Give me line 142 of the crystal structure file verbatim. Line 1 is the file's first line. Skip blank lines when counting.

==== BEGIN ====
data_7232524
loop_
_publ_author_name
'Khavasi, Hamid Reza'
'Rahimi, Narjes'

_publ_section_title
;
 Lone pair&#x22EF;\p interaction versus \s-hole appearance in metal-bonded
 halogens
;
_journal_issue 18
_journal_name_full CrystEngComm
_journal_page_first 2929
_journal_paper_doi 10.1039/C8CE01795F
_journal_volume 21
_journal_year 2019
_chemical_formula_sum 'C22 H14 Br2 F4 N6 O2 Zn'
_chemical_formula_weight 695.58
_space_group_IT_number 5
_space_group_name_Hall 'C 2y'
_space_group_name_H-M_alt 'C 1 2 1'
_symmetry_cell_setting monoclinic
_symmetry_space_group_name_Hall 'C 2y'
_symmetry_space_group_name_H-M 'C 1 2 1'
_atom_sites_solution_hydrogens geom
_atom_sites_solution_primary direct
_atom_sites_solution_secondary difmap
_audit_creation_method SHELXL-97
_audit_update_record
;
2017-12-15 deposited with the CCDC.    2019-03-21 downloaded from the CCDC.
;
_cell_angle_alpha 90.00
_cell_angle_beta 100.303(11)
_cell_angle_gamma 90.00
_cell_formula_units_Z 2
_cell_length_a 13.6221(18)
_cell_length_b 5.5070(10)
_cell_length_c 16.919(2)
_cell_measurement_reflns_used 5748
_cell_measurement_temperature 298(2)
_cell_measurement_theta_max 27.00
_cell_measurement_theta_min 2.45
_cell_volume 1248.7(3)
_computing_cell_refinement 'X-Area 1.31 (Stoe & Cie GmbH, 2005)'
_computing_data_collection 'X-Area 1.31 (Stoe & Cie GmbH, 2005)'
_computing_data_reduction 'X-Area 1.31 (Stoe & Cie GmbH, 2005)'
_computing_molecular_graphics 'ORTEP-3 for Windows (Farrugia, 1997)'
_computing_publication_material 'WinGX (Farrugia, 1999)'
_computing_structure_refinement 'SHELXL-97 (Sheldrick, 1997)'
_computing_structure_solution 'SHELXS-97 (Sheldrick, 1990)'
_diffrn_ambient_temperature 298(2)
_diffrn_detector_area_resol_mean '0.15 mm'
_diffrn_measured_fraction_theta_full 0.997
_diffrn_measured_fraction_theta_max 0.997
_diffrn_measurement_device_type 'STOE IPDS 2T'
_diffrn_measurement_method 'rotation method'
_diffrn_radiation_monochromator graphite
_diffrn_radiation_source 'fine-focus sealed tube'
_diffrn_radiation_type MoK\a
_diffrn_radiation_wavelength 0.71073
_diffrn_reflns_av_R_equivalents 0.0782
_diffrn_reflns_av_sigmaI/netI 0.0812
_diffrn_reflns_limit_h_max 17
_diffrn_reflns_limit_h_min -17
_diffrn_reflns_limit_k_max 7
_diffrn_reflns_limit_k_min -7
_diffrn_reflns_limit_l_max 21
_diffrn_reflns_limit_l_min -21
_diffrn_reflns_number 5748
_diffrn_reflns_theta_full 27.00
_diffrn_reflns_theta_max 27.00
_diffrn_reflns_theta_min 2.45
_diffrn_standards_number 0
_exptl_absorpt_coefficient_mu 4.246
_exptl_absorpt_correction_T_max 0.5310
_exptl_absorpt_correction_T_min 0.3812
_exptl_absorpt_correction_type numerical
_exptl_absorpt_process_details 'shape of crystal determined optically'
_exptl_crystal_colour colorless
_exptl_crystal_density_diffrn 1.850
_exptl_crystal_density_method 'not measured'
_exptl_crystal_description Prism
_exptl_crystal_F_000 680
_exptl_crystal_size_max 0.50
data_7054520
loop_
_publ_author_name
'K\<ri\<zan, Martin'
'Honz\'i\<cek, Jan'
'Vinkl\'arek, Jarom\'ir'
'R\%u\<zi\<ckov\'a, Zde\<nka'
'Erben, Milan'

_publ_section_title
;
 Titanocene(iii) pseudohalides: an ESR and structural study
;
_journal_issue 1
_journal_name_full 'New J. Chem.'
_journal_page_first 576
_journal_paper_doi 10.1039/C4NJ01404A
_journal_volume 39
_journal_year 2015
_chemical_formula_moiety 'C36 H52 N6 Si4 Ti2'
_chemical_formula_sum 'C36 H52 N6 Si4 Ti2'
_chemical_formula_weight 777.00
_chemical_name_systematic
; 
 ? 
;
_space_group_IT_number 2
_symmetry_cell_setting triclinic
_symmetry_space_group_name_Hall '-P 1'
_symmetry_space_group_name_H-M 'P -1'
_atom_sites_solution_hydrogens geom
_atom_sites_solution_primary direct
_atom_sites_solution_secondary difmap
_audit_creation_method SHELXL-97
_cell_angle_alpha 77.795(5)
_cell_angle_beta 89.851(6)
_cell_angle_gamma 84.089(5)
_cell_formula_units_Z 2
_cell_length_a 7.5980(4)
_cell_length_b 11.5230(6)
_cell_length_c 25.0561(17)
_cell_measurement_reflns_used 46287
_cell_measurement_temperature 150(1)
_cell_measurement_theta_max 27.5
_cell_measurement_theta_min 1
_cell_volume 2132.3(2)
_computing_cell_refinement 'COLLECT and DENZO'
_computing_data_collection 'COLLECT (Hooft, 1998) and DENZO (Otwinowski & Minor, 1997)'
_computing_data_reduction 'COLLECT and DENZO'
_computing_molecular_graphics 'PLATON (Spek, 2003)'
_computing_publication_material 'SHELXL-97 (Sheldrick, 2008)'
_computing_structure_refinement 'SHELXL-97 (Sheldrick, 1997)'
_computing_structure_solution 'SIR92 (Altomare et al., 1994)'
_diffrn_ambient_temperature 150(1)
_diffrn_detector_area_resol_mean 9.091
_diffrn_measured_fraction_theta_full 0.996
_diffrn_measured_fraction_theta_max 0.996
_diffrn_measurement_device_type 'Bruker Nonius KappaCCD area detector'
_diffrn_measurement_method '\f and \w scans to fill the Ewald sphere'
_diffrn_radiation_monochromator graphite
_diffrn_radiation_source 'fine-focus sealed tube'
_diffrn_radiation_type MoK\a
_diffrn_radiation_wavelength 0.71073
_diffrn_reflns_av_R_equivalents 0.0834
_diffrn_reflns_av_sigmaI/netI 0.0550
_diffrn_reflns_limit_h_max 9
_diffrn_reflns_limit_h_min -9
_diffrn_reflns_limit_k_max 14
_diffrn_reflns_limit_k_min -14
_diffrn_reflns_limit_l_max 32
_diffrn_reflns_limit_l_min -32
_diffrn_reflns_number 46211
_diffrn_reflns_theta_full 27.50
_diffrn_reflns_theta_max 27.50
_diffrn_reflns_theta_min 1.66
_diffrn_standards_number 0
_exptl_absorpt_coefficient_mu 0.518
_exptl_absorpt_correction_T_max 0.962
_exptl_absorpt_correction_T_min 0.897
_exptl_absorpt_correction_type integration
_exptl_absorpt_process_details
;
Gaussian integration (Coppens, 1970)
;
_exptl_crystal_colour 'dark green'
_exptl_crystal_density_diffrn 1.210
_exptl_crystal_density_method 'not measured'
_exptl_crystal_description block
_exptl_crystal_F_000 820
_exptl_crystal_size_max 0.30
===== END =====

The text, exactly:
_diffrn_measurement_device_type 'Bruker Nonius KappaCCD area detector'